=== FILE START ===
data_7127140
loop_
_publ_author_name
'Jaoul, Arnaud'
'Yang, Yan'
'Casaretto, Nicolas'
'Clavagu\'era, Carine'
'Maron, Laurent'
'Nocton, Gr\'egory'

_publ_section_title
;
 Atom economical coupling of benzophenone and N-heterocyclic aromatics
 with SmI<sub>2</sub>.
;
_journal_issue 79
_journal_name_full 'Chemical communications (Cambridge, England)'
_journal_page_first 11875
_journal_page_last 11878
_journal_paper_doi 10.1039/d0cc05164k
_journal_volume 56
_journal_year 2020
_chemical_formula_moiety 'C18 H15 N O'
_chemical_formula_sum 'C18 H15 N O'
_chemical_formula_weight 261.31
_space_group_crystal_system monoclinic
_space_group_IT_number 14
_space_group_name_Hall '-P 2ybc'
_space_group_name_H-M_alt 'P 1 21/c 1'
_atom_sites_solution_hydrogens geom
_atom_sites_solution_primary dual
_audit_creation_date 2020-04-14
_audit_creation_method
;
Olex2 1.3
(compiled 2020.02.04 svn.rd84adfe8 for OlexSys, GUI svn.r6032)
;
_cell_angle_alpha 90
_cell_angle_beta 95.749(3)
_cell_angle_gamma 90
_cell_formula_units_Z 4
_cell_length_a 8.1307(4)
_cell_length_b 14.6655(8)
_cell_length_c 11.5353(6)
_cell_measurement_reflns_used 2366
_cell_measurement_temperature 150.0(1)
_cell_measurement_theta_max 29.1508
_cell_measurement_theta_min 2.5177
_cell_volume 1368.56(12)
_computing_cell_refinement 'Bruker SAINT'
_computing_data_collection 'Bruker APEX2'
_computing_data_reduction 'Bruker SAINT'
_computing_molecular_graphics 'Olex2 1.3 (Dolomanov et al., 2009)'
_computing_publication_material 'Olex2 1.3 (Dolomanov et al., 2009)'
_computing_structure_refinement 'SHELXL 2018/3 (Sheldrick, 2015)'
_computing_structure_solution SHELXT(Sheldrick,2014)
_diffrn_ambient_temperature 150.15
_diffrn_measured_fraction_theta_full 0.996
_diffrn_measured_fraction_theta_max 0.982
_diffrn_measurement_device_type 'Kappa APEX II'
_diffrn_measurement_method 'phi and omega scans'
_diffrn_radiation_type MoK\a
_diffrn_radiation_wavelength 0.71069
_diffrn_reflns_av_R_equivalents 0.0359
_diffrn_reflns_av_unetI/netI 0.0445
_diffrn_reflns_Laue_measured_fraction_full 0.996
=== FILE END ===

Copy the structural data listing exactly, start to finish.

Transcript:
data_7127140
loop_
_publ_author_name
'Jaoul, Arnaud'
'Yang, Yan'
'Casaretto, Nicolas'
'Clavagu\'era, Carine'
'Maron, Laurent'
'Nocton, Gr\'egory'

_publ_section_title
;
 Atom economical coupling of benzophenone and N-heterocyclic aromatics
 with SmI<sub>2</sub>.
;
_journal_issue 79
_journal_name_full 'Chemical communications (Cambridge, England)'
_journal_page_first 11875
_journal_page_last 11878
_journal_paper_doi 10.1039/d0cc05164k
_journal_volume 56
_journal_year 2020
_chemical_formula_moiety 'C18 H15 N O'
_chemical_formula_sum 'C18 H15 N O'
_chemical_formula_weight 261.31
_space_group_crystal_system monoclinic
_space_group_IT_number 14
_space_group_name_Hall '-P 2ybc'
_space_group_name_H-M_alt 'P 1 21/c 1'
_atom_sites_solution_hydrogens geom
_atom_sites_solution_primary dual
_audit_creation_date 2020-04-14
_audit_creation_method
;
Olex2 1.3
(compiled 2020.02.04 svn.rd84adfe8 for OlexSys, GUI svn.r6032)
;
_cell_angle_alpha 90
_cell_angle_beta 95.749(3)
_cell_angle_gamma 90
_cell_formula_units_Z 4
_cell_length_a 8.1307(4)
_cell_length_b 14.6655(8)
_cell_length_c 11.5353(6)
_cell_measurement_reflns_used 2366
_cell_measurement_temperature 150.0(1)
_cell_measurement_theta_max 29.1508
_cell_measurement_theta_min 2.5177
_cell_volume 1368.56(12)
_computing_cell_refinement 'Bruker SAINT'
_computing_data_collection 'Bruker APEX2'
_computing_data_reduction 'Bruker SAINT'
_computing_molecular_graphics 'Olex2 1.3 (Dolomanov et al., 2009)'
_computing_publication_material 'Olex2 1.3 (Dolomanov et al., 2009)'
_computing_structure_refinement 'SHELXL 2018/3 (Sheldrick, 2015)'
_computing_structure_solution SHELXT(Sheldrick,2014)
_diffrn_ambient_temperature 150.15
_diffrn_measured_fraction_theta_full 0.996
_diffrn_measured_fraction_theta_max 0.982
_diffrn_measurement_device_type 'Kappa APEX II'
_diffrn_measurement_method 'phi and omega scans'
_diffrn_radiation_type MoK\a
_diffrn_radiation_wavelength 0.71069
_diffrn_reflns_av_R_equivalents 0.0359
_diffrn_reflns_av_unetI/netI 0.0445
_diffrn_reflns_Laue_measured_fraction_full 0.996